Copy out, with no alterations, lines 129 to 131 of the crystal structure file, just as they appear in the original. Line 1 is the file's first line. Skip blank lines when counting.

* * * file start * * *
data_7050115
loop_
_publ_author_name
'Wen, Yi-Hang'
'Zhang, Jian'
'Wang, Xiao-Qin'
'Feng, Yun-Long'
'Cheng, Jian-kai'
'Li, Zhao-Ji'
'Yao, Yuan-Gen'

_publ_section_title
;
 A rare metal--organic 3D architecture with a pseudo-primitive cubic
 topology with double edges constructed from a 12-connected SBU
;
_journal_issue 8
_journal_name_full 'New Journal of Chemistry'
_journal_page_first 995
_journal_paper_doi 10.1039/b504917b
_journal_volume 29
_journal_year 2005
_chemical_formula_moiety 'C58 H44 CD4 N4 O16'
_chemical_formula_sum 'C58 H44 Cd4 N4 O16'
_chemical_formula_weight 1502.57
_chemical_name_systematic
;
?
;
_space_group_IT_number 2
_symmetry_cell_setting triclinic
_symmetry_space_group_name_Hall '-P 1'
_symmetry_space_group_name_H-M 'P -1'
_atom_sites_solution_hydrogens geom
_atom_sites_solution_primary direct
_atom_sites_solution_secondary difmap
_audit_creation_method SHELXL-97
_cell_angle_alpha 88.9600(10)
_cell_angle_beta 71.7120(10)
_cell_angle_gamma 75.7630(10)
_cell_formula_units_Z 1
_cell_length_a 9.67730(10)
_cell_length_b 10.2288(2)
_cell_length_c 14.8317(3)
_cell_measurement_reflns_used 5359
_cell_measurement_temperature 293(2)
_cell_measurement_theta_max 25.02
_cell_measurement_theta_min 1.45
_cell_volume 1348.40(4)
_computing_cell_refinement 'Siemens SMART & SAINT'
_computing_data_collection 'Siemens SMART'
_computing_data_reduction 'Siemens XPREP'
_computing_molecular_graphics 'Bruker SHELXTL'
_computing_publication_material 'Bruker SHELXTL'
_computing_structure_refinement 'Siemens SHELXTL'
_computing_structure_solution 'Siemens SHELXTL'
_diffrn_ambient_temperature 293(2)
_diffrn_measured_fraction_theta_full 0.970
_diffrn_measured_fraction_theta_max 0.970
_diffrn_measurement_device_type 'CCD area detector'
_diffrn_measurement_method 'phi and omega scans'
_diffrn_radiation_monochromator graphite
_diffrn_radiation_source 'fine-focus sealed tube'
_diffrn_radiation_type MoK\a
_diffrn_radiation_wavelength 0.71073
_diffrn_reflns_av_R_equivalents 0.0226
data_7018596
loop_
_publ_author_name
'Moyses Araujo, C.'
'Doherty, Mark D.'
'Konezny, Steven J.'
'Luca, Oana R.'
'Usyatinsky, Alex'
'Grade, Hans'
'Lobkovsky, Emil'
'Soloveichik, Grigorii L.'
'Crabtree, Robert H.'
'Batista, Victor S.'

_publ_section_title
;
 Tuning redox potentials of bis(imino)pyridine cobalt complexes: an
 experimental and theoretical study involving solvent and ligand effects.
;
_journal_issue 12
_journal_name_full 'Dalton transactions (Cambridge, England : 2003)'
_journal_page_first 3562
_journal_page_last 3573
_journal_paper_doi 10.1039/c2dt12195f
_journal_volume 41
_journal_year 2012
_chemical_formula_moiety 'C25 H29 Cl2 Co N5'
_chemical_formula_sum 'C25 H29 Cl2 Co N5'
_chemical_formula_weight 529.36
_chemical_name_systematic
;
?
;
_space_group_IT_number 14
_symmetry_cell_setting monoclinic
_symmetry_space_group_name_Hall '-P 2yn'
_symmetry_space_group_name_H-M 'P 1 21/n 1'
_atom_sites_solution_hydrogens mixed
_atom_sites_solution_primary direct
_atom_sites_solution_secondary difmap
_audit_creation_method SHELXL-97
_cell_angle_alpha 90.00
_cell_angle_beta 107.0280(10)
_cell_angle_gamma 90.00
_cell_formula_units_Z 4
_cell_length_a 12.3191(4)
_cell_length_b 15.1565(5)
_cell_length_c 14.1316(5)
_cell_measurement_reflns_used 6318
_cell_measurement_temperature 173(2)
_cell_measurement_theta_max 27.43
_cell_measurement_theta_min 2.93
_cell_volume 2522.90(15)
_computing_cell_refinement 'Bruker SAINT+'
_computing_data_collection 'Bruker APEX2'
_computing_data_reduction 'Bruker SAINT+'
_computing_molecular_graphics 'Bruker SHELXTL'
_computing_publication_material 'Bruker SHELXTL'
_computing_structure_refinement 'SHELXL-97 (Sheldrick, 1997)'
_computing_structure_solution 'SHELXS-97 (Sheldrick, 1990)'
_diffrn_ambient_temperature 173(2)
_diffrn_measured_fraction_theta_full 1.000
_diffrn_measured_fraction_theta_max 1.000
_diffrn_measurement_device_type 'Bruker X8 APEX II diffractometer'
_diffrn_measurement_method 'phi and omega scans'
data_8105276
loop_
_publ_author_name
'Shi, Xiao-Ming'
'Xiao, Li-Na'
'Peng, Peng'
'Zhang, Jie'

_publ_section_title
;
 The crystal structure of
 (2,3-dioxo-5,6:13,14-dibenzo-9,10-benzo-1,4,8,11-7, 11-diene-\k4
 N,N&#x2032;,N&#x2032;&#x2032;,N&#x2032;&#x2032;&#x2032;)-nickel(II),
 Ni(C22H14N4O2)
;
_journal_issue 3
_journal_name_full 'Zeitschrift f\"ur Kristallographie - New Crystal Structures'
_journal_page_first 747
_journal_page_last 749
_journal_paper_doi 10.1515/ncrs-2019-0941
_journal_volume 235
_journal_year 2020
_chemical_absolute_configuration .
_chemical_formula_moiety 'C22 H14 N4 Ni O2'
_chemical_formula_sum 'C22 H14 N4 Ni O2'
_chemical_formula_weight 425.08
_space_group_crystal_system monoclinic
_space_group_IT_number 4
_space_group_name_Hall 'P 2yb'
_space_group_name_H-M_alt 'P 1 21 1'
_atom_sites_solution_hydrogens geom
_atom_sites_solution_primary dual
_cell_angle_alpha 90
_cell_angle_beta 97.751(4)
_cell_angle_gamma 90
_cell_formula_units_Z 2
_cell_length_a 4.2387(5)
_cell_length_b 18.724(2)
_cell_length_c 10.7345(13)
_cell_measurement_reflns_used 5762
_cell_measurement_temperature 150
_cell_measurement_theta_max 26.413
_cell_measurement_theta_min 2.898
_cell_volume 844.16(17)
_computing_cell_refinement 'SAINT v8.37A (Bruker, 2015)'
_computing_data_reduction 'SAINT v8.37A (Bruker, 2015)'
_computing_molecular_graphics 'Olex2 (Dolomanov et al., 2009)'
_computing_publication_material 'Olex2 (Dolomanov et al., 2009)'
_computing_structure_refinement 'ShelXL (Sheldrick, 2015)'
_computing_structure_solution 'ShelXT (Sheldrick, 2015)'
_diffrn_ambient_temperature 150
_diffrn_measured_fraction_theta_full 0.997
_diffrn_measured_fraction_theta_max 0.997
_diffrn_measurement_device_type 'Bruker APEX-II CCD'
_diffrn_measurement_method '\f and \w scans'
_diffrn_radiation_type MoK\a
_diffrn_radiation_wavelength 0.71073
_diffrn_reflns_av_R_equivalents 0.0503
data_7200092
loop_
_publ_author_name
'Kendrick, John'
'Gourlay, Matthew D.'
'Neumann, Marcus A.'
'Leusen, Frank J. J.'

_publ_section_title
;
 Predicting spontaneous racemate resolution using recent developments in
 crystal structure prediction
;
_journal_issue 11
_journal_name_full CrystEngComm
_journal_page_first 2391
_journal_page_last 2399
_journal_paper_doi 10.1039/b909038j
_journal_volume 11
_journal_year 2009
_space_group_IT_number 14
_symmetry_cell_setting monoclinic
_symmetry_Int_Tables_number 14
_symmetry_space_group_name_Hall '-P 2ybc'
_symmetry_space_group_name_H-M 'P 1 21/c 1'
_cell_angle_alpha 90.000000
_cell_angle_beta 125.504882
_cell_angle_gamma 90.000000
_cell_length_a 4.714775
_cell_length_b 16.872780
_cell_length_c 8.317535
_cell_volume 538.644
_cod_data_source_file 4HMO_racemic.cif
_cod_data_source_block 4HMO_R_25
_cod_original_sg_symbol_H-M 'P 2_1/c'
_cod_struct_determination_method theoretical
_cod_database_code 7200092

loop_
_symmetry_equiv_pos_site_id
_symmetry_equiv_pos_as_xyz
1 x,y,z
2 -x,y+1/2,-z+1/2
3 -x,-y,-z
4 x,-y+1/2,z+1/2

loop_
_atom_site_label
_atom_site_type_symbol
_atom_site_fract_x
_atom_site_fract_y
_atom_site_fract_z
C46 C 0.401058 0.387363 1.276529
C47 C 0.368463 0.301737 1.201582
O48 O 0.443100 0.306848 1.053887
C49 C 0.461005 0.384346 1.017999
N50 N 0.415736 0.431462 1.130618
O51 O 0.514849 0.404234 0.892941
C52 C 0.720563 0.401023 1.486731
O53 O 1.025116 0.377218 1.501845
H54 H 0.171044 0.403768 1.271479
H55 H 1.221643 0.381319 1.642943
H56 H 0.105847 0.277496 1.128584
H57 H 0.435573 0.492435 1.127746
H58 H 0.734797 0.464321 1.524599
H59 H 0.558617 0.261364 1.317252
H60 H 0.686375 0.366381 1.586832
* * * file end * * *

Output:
_diffrn_measurement_method 'phi and omega scans'
data_8105276
loop_